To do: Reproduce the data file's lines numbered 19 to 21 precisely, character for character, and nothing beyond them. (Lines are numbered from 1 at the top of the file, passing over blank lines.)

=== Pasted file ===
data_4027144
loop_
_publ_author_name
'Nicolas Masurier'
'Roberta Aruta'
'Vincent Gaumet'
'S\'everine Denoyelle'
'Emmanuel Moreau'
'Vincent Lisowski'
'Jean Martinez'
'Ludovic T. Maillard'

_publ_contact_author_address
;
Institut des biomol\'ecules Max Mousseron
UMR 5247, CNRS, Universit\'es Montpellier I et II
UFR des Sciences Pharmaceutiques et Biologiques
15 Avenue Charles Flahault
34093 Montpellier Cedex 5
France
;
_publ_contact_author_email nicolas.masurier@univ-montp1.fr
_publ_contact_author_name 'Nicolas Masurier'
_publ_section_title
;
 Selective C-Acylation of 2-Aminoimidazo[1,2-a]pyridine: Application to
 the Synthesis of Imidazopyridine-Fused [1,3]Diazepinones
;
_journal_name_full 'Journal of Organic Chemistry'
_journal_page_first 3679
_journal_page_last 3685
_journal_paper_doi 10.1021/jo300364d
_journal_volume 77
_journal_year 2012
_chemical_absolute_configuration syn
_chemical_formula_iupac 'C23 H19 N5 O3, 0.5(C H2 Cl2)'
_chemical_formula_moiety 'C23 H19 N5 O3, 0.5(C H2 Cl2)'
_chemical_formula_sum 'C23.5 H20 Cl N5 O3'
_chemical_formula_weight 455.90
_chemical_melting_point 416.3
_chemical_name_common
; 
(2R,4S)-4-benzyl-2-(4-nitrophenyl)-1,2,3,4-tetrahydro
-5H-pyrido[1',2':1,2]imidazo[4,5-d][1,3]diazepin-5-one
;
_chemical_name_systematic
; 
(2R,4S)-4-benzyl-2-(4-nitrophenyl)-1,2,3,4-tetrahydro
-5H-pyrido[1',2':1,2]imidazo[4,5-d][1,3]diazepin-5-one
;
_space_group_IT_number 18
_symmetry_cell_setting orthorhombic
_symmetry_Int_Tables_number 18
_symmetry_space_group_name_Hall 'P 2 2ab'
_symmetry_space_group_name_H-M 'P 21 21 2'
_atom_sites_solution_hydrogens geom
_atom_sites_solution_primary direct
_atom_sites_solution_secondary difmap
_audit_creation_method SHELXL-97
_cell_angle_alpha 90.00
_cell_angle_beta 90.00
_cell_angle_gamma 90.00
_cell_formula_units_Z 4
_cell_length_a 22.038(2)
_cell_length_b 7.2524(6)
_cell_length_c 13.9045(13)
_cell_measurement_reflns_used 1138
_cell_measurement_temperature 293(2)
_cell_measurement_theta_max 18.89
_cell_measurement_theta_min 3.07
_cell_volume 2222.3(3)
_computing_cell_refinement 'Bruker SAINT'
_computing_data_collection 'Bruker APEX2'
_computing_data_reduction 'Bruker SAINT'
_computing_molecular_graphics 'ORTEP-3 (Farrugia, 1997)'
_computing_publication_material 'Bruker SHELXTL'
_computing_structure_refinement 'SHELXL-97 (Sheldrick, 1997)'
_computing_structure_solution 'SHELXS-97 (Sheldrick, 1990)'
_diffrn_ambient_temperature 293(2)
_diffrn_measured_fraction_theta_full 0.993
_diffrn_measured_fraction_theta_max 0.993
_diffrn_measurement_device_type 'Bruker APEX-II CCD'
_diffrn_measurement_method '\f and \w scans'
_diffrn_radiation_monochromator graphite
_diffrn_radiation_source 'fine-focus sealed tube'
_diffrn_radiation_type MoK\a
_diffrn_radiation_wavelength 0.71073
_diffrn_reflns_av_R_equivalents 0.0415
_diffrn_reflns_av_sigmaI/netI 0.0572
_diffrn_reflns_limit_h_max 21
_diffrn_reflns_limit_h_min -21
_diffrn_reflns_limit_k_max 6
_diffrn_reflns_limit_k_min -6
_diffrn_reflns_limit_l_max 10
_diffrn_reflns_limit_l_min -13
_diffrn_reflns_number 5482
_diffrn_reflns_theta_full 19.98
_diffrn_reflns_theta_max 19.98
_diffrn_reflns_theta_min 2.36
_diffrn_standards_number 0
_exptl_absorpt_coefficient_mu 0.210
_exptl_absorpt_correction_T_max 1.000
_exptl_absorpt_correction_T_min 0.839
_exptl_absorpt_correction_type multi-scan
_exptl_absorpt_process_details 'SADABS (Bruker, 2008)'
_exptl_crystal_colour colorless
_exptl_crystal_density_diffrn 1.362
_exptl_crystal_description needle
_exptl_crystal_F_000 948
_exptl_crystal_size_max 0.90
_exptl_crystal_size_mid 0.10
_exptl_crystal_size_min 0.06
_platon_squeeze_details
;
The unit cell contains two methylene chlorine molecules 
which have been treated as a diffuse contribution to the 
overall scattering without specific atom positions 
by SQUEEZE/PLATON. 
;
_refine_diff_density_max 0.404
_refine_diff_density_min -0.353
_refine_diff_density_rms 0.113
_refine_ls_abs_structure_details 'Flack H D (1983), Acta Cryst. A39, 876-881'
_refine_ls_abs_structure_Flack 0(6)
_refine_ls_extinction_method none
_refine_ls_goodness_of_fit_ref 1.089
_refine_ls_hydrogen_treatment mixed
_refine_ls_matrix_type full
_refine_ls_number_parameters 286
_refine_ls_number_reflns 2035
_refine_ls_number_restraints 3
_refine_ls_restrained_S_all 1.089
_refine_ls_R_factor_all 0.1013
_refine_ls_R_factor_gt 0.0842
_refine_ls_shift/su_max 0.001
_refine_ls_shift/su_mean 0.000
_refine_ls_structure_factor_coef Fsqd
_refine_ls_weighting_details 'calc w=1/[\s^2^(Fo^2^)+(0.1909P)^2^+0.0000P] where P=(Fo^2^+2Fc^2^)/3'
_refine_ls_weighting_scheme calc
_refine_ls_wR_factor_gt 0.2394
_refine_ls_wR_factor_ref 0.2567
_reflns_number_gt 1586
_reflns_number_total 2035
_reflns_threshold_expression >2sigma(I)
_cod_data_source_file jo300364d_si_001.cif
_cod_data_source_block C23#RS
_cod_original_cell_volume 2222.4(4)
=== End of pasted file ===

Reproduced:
France
;
_publ_contact_author_email nicolas.masurier@univ-montp1.fr